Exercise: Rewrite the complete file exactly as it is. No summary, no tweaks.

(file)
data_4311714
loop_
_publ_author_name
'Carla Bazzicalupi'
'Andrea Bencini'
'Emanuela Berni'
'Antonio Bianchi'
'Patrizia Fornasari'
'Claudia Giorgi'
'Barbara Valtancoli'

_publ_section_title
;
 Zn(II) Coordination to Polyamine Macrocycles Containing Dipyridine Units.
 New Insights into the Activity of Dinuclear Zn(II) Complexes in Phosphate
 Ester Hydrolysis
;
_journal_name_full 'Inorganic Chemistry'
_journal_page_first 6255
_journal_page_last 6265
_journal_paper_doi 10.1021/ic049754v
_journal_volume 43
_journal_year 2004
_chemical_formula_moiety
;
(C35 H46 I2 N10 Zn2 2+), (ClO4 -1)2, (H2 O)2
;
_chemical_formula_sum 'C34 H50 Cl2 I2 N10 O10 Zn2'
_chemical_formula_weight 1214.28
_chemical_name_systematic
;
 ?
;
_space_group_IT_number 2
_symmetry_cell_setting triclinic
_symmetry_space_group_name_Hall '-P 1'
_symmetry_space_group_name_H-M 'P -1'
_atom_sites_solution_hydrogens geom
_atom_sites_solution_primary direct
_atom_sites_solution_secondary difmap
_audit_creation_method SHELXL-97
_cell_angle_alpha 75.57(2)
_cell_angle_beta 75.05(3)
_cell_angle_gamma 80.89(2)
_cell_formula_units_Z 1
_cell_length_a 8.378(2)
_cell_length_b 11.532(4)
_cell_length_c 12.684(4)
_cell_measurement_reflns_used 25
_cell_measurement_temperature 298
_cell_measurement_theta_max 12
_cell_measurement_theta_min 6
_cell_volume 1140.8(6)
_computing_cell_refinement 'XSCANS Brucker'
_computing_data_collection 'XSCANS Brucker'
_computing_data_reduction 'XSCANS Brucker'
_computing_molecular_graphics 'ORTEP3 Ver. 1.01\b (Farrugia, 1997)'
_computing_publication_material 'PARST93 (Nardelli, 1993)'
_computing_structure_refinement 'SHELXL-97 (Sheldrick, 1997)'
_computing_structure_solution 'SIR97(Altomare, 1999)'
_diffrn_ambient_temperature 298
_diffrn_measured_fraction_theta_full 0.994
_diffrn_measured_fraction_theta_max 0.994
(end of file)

data_4311714
loop_
_publ_author_name
'Carla Bazzicalupi'
'Andrea Bencini'
'Emanuela Berni'
'Antonio Bianchi'
'Patrizia Fornasari'
'Claudia Giorgi'
'Barbara Valtancoli'

_publ_section_title
;
 Zn(II) Coordination to Polyamine Macrocycles Containing Dipyridine Units.
 New Insights into the Activity of Dinuclear Zn(II) Complexes in Phosphate
 Ester Hydrolysis
;
_journal_name_full 'Inorganic Chemistry'
_journal_page_first 6255
_journal_page_last 6265
_journal_paper_doi 10.1021/ic049754v
_journal_volume 43
_journal_year 2004
_chemical_formula_moiety
;
(C35 H46 I2 N10 Zn2 2+), (ClO4 -1)2, (H2 O)2
;
_chemical_formula_sum 'C34 H50 Cl2 I2 N10 O10 Zn2'
_chemical_formula_weight 1214.28
_chemical_name_systematic
;
 ?
;
_space_group_IT_number 2
_symmetry_cell_setting triclinic
_symmetry_space_group_name_Hall '-P 1'
_symmetry_space_group_name_H-M 'P -1'
_atom_sites_solution_hydrogens geom
_atom_sites_solution_primary direct
_atom_sites_solution_secondary difmap
_audit_creation_method SHELXL-97
_cell_angle_alpha 75.57(2)
_cell_angle_beta 75.05(3)
_cell_angle_gamma 80.89(2)
_cell_formula_units_Z 1
_cell_length_a 8.378(2)
_cell_length_b 11.532(4)
_cell_length_c 12.684(4)
_cell_measurement_reflns_used 25
_cell_measurement_temperature 298
_cell_measurement_theta_max 12
_cell_measurement_theta_min 6
_cell_volume 1140.8(6)
_computing_cell_refinement 'XSCANS Brucker'
_computing_data_collection 'XSCANS Brucker'
_computing_data_reduction 'XSCANS Brucker'
_computing_molecular_graphics 'ORTEP3 Ver. 1.01\b (Farrugia, 1997)'
_computing_publication_material 'PARST93 (Nardelli, 1993)'
_computing_structure_refinement 'SHELXL-97 (Sheldrick, 1997)'
_computing_structure_solution 'SIR97(Altomare, 1999)'
_diffrn_ambient_temperature 298
_diffrn_measured_fraction_theta_full 0.994
_diffrn_measured_fraction_theta_max 0.994